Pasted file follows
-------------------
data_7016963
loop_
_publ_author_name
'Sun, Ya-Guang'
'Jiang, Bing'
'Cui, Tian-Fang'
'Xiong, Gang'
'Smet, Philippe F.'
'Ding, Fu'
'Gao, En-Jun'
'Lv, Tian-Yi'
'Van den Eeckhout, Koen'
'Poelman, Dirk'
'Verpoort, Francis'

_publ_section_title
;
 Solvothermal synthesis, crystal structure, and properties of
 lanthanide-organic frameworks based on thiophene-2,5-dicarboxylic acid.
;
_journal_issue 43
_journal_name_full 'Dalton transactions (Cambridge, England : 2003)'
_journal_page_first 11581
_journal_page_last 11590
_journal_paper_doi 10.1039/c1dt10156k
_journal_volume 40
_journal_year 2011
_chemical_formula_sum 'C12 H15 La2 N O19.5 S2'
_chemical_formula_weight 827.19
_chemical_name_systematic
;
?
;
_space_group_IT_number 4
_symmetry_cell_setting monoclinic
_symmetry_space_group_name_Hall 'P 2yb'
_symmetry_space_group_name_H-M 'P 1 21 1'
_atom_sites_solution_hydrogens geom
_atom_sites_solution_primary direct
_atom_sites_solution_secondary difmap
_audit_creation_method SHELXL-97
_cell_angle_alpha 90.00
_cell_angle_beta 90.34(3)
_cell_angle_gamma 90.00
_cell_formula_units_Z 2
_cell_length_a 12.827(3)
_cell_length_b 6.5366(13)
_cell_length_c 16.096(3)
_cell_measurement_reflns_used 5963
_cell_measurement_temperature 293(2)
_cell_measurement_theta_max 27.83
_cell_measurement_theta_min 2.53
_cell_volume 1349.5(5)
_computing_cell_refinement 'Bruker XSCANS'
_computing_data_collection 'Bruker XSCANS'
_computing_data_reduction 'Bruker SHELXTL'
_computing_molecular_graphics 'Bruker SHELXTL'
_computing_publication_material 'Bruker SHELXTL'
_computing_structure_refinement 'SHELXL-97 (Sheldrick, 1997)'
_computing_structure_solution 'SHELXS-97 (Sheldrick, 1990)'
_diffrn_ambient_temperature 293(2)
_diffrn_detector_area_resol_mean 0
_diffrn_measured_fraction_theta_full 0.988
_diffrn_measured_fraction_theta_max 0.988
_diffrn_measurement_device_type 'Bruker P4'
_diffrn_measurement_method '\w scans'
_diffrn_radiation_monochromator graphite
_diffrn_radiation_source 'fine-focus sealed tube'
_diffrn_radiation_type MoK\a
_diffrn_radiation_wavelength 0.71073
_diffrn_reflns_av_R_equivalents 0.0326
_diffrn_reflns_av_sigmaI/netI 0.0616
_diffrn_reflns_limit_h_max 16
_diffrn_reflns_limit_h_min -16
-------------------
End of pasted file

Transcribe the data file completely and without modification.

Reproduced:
data_7016963
loop_
_publ_author_name
'Sun, Ya-Guang'
'Jiang, Bing'
'Cui, Tian-Fang'
'Xiong, Gang'
'Smet, Philippe F.'
'Ding, Fu'
'Gao, En-Jun'
'Lv, Tian-Yi'
'Van den Eeckhout, Koen'
'Poelman, Dirk'
'Verpoort, Francis'

_publ_section_title
;
 Solvothermal synthesis, crystal structure, and properties of
 lanthanide-organic frameworks based on thiophene-2,5-dicarboxylic acid.
;
_journal_issue 43
_journal_name_full 'Dalton transactions (Cambridge, England : 2003)'
_journal_page_first 11581
_journal_page_last 11590
_journal_paper_doi 10.1039/c1dt10156k
_journal_volume 40
_journal_year 2011
_chemical_formula_sum 'C12 H15 La2 N O19.5 S2'
_chemical_formula_weight 827.19
_chemical_name_systematic
;
?
;
_space_group_IT_number 4
_symmetry_cell_setting monoclinic
_symmetry_space_group_name_Hall 'P 2yb'
_symmetry_space_group_name_H-M 'P 1 21 1'
_atom_sites_solution_hydrogens geom
_atom_sites_solution_primary direct
_atom_sites_solution_secondary difmap
_audit_creation_method SHELXL-97
_cell_angle_alpha 90.00
_cell_angle_beta 90.34(3)
_cell_angle_gamma 90.00
_cell_formula_units_Z 2
_cell_length_a 12.827(3)
_cell_length_b 6.5366(13)
_cell_length_c 16.096(3)
_cell_measurement_reflns_used 5963
_cell_measurement_temperature 293(2)
_cell_measurement_theta_max 27.83
_cell_measurement_theta_min 2.53
_cell_volume 1349.5(5)
_computing_cell_refinement 'Bruker XSCANS'
_computing_data_collection 'Bruker XSCANS'
_computing_data_reduction 'Bruker SHELXTL'
_computing_molecular_graphics 'Bruker SHELXTL'
_computing_publication_material 'Bruker SHELXTL'
_computing_structure_refinement 'SHELXL-97 (Sheldrick, 1997)'
_computing_structure_solution 'SHELXS-97 (Sheldrick, 1990)'
_diffrn_ambient_temperature 293(2)
_diffrn_detector_area_resol_mean 0
_diffrn_measured_fraction_theta_full 0.988
_diffrn_measured_fraction_theta_max 0.988
_diffrn_measurement_device_type 'Bruker P4'
_diffrn_measurement_method '\w scans'
_diffrn_radiation_monochromator graphite
_diffrn_radiation_source 'fine-focus sealed tube'
_diffrn_radiation_type MoK\a
_diffrn_radiation_wavelength 0.71073
_diffrn_reflns_av_R_equivalents 0.0326
_diffrn_reflns_av_sigmaI/netI 0.0616
_diffrn_reflns_limit_h_max 16
_diffrn_reflns_limit_h_min -16